If you are looking for a dog that is not only unique in appearance but also in personality, then the Norwegian Lundehund might just be the breed for you. Known for their unusual number of toes and their ability to contort their bodies in ways that seem almost impossible, these dogs are fascinating to behold. But there is much more to the Lundehund than just their physical attributes. In this article, we will explore the history, personality, characteristics, care, common health problems, appearance, diet and nutrition, lifespan, and cost of this exceptional breed. So, let's dive in and discover what makes the Norwegian Lundehund so special.
The Norwegian Lundehund, also known as the Puffin Dog, hails from the remote islands of Norway's Lofoten Archipelago. These islands were home to large colonies of seabirds, including puffins, which were a valuable food source for the local inhabitants. The Lundehund was specifically bred for the purpose of hunting puffins, with their unique physical characteristics allowing them to climb steep cliffs and navigate narrow crevices in pursuit of their prey.
The Lundehund's history can be traced back to at least the 16th century, with written accounts describing their use in hunting puffins as far back as the 17th century. The breed was on the verge of extinction by the mid-20th century due to a combination of factors, including changes in hunting practices and disease outbreaks.
However, a dedicated group of breed enthusiasts worked tirelessly to save the breed, and today, the Lundehund has a small but devoted following around the world.
Lundehunds are known for their lively and curious personalities. They are friendly and affectionate with their families but can be reserved or even standoffish with strangers. These dogs are highly intelligent and independent thinkers, which can make training a bit of a challenge. They are also prone to a few quirky behaviors, such as digging and hoarding objects, which can be endearing or frustrating depending on your perspective.
The Lundehund is perhaps best known for its unusual number of toes. Most dogs have four toes on their hind feet and five on their front, but the Lundehund has six toes on each foot, all of which are fully formed and functional.
Additionally, these dogs have a highly flexible spine and can contort their bodies in ways that seem almost unnatural. These physical characteristics allow them to navigate narrow passages and climb steep cliffs with ease.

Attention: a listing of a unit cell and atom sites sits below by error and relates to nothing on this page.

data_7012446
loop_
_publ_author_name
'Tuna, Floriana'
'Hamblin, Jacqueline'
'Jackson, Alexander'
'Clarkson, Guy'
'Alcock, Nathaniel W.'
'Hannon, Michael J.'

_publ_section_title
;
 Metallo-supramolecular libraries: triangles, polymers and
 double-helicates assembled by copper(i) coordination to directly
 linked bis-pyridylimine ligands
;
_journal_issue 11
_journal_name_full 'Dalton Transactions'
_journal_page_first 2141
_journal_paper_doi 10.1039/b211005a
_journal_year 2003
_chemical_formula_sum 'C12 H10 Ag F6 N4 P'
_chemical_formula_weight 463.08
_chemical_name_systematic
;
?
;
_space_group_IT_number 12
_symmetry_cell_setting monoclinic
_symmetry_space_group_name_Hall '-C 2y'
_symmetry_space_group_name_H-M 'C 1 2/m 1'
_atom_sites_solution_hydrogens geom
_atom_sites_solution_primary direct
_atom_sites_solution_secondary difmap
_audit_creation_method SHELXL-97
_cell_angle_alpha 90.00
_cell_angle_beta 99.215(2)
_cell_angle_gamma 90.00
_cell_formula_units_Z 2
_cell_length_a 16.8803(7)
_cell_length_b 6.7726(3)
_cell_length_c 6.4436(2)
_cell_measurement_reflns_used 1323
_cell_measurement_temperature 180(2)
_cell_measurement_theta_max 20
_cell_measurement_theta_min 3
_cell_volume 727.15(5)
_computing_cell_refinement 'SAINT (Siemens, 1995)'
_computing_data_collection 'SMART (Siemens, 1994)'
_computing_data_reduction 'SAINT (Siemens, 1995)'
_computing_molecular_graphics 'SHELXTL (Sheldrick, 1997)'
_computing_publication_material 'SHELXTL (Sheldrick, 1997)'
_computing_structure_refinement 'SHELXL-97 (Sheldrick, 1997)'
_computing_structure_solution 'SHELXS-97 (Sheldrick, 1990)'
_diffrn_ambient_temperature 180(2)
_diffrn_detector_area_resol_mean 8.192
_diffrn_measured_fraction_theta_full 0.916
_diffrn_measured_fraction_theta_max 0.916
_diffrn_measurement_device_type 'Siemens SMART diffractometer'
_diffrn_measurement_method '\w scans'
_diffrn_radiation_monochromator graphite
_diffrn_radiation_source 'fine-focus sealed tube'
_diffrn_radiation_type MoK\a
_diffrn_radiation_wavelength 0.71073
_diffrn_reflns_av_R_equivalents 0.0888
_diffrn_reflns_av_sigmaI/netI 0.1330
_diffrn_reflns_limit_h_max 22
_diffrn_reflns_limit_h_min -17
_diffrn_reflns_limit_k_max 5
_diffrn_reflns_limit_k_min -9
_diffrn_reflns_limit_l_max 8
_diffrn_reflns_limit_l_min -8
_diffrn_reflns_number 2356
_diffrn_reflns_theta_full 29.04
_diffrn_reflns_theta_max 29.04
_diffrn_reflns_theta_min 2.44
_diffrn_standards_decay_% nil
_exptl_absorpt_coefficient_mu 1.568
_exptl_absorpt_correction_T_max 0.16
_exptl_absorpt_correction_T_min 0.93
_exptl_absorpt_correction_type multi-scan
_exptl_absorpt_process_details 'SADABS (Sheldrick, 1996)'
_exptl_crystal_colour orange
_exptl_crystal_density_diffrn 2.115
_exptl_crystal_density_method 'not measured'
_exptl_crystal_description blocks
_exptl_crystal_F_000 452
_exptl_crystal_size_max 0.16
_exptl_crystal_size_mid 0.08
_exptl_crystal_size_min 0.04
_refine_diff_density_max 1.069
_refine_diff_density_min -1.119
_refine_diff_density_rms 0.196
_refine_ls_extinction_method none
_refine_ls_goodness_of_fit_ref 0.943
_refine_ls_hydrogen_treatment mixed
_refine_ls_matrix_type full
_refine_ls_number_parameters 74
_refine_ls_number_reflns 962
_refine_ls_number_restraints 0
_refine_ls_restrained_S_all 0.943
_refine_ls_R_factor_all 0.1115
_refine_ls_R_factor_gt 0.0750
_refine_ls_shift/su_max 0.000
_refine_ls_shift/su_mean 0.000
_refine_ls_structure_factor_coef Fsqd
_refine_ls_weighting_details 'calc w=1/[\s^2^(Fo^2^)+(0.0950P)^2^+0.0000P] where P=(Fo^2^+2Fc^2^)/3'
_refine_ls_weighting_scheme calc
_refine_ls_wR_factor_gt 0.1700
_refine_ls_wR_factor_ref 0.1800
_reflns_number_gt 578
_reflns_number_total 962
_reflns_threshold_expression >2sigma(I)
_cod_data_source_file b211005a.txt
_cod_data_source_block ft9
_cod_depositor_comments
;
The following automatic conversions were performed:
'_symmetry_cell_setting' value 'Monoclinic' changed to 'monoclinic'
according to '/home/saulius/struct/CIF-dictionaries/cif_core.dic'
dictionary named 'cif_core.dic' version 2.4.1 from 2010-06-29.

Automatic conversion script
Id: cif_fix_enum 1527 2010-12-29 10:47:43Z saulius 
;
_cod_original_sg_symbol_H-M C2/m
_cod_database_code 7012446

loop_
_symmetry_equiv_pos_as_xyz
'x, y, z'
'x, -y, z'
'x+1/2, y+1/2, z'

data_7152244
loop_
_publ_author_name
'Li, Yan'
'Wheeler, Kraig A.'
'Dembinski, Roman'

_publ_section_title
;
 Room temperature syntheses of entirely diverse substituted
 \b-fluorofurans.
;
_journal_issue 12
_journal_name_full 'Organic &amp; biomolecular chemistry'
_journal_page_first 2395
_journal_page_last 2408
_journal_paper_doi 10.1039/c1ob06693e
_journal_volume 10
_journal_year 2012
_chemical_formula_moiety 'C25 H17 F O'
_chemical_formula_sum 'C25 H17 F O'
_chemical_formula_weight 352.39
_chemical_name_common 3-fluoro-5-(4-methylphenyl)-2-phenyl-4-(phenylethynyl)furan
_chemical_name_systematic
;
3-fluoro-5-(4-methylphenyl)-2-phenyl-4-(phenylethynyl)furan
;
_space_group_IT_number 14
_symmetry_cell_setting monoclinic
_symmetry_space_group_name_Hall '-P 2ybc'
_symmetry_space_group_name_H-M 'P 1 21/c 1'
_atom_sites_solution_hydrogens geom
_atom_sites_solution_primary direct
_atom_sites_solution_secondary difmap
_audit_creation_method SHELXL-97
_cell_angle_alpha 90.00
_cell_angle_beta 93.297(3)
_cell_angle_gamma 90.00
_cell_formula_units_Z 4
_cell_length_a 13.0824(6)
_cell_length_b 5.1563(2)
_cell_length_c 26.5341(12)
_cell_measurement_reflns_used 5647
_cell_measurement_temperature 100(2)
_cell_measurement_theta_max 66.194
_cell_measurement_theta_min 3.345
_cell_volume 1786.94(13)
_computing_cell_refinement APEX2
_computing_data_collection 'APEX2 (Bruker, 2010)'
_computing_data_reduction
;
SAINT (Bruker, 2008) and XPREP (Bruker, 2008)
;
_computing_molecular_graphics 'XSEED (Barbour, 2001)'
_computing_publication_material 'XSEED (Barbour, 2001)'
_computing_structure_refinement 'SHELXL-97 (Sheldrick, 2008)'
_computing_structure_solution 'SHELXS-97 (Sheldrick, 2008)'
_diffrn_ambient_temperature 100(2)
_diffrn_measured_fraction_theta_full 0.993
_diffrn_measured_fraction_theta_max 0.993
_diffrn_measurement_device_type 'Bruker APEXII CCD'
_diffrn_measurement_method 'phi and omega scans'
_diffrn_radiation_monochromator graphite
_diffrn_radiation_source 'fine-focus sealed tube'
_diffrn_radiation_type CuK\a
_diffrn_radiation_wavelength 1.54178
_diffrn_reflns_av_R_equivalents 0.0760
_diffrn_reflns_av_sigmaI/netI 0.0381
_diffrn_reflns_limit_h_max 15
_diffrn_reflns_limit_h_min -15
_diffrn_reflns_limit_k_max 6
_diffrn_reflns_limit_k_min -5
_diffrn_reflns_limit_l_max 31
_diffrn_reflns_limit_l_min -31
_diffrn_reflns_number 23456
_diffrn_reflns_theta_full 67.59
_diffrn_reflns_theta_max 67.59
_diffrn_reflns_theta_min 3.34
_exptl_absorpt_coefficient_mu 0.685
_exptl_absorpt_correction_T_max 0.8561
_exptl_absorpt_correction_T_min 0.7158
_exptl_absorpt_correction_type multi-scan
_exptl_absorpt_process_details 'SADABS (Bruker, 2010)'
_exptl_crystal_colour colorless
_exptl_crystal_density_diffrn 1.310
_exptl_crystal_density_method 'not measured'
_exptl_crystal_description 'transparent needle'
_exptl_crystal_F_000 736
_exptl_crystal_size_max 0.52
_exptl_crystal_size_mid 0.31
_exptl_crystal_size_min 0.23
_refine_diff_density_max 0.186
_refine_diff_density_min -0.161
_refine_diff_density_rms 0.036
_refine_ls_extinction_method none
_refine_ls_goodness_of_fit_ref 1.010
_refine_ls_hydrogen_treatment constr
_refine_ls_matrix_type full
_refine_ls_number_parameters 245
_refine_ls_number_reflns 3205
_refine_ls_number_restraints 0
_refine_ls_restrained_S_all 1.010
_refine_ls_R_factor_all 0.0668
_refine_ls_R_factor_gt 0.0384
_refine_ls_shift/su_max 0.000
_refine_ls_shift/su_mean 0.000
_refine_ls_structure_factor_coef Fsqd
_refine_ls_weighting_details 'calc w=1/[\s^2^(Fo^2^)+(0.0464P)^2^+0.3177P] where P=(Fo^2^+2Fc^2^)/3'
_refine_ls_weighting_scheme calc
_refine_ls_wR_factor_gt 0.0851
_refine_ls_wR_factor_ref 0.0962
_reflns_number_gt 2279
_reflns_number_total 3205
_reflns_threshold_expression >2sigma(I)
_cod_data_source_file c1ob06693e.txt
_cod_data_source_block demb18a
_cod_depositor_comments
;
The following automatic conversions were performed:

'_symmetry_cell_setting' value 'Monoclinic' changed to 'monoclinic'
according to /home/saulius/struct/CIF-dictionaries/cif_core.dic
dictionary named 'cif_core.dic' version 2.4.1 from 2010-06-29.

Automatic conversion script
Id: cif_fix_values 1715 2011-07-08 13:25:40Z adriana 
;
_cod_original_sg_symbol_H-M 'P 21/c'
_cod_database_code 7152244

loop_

Lundehunds require regular exercise and mental stimulation to keep them happy and healthy. They enjoy going for walks and hikes but also need opportunities to use their problem-solving skills, such as through interactive toys or training games. These dogs have a double coat that sheds seasonally, so they require regular brushing to keep their fur in good condition. Additionally, their ears need to be cleaned regularly to prevent infections.
Common Health Problems
Like all breeds, Lundehunds are prone to certain health problems. One of the most significant issues is a digestive disorder called Lundehund Syndrome, which can cause chronic diarrhea and malabsorption of nutrients. This disorder is thought to be genetic, and there is currently no cure. Lundehunds are also prone to other health problems, such as hip dysplasia and eye diseases, so it's essential to work with a reputable breeder and schedule regular vet checkups.
In addition to their unusual number of toes, Lundehunds have several other unique physical characteristics. They have a wedge-shaped head with prick ears that can fold forward or backward. Their bodies are compact and muscular, with a deep chest and a broad, slightly curved tail. Their coat is soft and dense, with a woolly undercoat and a longer, harsher topcoat that comes in shades of reddish-brown, black, or gray with white markings. They typically weigh between 13-15 pounds and stand 12-15 inches tall at the shoulder.
Diet and Nutrition
Like all dogs, Lundehunds require a balanced diet to stay healthy. A high-quality dog food that meets their nutritional needs should be the mainstay of their diet. However, because of their digestive disorder, Lundehunds may require special diets that are easy to digest and low in fat. It's important to work with your vet to determine the best diet for your dog's specific needs.
The average lifespan of a Lundehund is between 12-15 years, which is relatively long for a small breed. However, because of their propensity for digestive issues and other health problems, it's important to stay on top of their healthcare needs and address any issues promptly.
The cost of a Lundehund can vary widely depending on the breeder and the dog's pedigree. However, you can expect to pay anywhere from $1,500 to $3,000 for a well-bred puppy from a reputable breeder. It's important to do your research and only buy from a breeder who health tests their dogs and can provide references from previous buyers.
In conclusion, the Norwegian Lundehund is a unique and endearing breed that is sure to capture the hearts of anyone who gets to know them. Their quirky personalities and unusual physical characteristics make them one of the most fascinating breeds out there. However, they do require a bit of extra care and attention, especially when it comes to their digestive health. If you are up for the challenge, a Lundehund can make a wonderful companion and a great addition to your family.